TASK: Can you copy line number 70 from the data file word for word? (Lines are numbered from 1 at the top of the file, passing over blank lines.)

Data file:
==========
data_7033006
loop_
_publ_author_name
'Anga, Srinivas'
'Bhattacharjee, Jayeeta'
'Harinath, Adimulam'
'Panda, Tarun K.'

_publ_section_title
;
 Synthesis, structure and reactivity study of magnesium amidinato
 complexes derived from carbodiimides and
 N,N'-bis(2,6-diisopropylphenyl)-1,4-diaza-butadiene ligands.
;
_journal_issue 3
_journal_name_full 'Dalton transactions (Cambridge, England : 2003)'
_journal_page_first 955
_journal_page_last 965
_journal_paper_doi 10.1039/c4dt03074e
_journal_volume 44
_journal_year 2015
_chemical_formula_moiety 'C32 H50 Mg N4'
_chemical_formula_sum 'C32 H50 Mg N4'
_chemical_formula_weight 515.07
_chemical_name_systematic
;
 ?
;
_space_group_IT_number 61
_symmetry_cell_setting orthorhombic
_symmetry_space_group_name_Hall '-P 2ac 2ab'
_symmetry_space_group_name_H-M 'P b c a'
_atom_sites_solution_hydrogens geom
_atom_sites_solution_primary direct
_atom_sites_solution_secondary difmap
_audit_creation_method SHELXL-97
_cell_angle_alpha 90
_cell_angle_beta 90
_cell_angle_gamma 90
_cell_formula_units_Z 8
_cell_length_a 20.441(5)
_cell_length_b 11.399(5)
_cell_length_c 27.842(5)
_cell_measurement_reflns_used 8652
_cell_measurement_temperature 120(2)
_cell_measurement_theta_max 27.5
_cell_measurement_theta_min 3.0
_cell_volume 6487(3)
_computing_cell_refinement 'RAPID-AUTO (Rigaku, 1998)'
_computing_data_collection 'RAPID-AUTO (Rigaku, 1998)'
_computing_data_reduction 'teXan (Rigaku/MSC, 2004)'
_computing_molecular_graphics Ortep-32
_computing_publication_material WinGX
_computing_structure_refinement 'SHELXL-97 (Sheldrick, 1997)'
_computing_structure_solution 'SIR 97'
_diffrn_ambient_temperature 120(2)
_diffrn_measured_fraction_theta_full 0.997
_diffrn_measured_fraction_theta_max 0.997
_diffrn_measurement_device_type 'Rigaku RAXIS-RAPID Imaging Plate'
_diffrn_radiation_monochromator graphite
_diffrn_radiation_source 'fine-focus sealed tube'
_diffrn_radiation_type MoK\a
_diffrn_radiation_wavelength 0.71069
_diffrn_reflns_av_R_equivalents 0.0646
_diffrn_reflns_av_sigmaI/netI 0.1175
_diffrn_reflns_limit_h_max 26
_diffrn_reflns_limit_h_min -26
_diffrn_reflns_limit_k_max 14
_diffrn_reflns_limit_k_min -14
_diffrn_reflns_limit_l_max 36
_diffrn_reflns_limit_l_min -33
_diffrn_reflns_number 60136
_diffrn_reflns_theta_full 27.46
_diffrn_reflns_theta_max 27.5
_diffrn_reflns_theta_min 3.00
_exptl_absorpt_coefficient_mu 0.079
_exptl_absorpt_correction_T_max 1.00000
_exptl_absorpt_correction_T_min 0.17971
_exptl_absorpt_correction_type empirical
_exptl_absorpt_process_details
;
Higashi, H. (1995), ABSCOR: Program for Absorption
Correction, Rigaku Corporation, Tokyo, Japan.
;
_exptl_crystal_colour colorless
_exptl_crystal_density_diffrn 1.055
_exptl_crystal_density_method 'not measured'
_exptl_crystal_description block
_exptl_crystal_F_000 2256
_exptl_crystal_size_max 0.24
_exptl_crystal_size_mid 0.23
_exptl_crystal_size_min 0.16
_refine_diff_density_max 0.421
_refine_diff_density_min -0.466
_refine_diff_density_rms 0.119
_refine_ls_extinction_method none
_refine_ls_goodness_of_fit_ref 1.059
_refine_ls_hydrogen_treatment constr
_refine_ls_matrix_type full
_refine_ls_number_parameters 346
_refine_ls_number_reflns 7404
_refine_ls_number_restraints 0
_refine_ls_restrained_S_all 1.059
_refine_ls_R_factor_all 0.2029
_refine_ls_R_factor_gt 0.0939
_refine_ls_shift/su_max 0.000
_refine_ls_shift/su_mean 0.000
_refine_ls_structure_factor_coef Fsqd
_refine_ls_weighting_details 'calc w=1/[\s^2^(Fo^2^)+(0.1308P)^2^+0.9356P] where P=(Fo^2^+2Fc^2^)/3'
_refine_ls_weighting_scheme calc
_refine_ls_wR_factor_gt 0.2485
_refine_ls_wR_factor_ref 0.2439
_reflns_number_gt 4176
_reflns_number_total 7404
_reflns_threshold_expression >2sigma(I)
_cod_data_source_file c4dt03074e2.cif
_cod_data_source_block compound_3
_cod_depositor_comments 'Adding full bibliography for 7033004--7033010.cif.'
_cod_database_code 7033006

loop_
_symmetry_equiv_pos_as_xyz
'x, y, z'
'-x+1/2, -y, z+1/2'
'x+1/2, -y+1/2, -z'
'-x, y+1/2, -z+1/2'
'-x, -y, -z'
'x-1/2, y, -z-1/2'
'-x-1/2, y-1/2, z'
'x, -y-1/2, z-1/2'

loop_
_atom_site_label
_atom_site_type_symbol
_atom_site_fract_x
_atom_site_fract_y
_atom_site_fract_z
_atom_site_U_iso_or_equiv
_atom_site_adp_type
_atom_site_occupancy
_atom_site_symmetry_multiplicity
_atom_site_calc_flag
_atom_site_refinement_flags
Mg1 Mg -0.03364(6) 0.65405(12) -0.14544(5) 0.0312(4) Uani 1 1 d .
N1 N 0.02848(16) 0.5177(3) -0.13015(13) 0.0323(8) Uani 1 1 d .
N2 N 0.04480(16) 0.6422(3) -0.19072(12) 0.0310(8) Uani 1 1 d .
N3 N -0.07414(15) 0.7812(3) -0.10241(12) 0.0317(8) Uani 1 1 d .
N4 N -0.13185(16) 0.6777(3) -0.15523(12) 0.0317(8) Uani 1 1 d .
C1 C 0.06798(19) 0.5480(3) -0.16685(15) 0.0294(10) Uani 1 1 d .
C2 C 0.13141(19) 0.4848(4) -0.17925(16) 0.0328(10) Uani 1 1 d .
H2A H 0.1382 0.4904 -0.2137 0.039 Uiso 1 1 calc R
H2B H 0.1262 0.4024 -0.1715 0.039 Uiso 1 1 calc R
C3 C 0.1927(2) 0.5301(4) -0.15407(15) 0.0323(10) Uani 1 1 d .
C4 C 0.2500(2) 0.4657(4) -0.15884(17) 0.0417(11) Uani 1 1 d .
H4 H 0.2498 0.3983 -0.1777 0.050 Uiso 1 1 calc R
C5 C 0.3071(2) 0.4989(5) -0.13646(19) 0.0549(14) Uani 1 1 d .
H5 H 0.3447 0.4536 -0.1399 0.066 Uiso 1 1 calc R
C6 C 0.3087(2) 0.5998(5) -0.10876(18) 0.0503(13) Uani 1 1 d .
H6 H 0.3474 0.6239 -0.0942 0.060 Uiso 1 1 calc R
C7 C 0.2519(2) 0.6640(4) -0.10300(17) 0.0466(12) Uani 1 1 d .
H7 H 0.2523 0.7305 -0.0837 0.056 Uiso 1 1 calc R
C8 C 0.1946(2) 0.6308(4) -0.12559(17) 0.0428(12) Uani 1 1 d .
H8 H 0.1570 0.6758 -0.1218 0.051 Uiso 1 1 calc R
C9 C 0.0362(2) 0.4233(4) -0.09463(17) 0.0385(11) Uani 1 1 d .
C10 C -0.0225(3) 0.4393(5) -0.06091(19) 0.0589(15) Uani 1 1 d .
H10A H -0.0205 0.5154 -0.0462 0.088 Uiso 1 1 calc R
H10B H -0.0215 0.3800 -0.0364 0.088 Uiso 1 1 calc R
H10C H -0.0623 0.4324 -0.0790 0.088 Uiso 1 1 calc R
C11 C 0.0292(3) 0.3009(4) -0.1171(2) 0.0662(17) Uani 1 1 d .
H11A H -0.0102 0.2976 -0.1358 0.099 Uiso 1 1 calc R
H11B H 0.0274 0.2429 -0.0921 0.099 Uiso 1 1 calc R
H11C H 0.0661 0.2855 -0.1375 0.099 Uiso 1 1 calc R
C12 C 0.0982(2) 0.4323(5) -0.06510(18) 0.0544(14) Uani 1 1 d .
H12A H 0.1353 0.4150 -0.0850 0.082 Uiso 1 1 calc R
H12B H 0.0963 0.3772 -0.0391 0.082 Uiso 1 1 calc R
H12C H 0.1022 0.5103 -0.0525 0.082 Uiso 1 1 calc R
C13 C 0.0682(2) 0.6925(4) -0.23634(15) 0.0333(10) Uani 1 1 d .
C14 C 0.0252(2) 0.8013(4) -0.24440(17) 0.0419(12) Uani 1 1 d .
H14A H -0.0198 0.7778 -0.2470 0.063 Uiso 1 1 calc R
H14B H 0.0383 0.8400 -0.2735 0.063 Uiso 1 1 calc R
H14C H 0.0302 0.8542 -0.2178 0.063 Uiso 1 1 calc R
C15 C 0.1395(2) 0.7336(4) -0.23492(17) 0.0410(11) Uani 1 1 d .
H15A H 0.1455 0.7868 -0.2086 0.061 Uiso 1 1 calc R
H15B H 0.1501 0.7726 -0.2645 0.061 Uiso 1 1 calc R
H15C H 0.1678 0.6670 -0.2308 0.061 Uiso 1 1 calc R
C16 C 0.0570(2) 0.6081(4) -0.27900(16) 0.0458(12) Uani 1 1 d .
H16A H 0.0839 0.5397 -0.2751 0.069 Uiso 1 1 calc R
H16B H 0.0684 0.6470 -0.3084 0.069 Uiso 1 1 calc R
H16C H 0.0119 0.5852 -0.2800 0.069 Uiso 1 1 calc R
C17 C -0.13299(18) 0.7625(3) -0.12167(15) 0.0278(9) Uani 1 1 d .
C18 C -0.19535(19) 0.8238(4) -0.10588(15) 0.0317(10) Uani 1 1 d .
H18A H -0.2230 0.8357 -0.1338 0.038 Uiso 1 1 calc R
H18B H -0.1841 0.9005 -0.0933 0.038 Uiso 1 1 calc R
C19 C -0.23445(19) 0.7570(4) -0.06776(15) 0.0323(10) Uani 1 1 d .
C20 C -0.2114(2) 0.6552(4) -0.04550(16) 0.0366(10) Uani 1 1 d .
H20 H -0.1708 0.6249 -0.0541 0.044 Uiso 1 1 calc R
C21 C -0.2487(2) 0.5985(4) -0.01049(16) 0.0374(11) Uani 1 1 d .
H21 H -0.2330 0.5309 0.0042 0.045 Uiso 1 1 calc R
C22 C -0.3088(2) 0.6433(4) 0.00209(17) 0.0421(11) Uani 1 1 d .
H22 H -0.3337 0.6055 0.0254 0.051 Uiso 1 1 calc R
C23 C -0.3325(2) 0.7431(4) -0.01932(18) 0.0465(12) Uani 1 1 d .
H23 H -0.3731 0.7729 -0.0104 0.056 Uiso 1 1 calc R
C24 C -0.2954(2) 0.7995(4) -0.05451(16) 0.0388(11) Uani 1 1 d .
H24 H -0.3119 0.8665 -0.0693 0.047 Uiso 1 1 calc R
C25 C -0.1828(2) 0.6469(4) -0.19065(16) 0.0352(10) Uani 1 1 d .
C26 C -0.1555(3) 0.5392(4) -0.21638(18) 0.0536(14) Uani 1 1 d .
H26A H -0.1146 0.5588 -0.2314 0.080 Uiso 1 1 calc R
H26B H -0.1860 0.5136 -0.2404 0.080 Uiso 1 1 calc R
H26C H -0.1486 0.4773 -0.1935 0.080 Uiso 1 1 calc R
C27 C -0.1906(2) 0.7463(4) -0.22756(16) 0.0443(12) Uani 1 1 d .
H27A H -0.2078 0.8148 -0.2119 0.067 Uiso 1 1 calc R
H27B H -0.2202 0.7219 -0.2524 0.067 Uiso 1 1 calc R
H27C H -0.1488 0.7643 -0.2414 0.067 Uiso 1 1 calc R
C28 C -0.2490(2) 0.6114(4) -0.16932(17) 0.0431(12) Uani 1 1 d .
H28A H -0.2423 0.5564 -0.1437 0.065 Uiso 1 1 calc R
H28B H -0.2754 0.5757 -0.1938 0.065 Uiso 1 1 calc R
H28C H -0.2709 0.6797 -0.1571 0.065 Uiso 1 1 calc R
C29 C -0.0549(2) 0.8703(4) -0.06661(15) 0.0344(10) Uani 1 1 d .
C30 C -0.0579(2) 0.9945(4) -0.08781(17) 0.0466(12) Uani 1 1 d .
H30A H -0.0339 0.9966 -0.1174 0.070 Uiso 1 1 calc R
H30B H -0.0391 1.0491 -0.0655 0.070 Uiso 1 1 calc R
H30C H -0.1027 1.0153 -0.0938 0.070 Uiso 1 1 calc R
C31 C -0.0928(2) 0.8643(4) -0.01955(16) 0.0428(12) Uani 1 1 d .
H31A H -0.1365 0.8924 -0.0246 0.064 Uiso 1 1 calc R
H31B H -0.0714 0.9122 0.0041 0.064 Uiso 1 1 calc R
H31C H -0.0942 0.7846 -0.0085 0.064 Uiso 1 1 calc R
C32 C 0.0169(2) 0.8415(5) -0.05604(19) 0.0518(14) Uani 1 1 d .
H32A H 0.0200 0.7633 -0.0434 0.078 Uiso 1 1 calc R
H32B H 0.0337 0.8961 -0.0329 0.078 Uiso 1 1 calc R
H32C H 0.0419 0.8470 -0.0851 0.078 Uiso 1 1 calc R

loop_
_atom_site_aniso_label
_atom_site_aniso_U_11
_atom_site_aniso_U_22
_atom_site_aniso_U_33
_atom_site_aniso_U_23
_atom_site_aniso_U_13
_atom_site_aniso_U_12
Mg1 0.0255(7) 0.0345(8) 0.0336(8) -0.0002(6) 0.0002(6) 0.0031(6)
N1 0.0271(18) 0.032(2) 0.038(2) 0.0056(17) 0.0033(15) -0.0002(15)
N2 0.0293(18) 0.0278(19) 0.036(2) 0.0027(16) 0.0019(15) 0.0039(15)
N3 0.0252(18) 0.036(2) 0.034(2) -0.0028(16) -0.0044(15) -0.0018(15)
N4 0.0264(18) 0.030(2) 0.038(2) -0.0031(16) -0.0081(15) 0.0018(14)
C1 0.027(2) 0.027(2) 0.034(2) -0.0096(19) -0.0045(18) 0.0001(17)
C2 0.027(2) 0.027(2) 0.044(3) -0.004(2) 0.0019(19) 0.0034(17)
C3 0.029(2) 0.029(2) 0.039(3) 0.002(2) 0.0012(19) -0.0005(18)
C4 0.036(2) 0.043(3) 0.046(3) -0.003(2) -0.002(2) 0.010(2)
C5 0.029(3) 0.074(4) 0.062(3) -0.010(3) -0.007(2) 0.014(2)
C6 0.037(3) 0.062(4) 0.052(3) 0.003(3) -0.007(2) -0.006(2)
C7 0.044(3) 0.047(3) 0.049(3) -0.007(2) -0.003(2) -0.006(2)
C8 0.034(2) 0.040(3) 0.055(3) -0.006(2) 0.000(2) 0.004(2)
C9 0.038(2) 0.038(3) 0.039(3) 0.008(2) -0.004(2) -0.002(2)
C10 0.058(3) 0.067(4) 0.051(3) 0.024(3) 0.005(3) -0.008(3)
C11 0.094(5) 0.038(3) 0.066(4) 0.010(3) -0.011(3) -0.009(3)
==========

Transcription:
_diffrn_reflns_limit_l_min -33